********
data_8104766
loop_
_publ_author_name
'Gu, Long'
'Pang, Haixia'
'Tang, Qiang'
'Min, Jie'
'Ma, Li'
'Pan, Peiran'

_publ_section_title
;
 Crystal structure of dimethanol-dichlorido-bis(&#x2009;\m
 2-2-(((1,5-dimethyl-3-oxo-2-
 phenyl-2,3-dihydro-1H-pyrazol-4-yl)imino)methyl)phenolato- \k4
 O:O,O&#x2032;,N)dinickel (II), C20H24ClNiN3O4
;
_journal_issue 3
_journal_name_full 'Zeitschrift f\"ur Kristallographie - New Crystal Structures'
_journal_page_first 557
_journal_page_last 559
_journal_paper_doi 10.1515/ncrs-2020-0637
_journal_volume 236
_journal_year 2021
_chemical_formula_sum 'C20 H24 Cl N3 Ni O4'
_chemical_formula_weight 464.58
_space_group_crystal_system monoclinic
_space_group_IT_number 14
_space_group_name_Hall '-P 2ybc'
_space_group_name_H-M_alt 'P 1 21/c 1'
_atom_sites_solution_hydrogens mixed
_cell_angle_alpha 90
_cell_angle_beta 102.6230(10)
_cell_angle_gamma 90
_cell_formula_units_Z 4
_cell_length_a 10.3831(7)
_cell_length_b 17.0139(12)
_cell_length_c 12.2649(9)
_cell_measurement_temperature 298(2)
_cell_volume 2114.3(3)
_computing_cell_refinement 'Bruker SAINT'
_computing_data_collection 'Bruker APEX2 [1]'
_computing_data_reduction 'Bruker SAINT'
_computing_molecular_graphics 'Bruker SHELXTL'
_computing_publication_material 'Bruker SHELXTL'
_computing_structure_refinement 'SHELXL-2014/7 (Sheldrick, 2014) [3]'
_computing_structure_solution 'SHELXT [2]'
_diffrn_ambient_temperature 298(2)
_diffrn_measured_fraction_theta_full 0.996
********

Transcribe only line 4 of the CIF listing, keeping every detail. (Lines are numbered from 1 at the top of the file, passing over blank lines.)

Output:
'Gu, Long'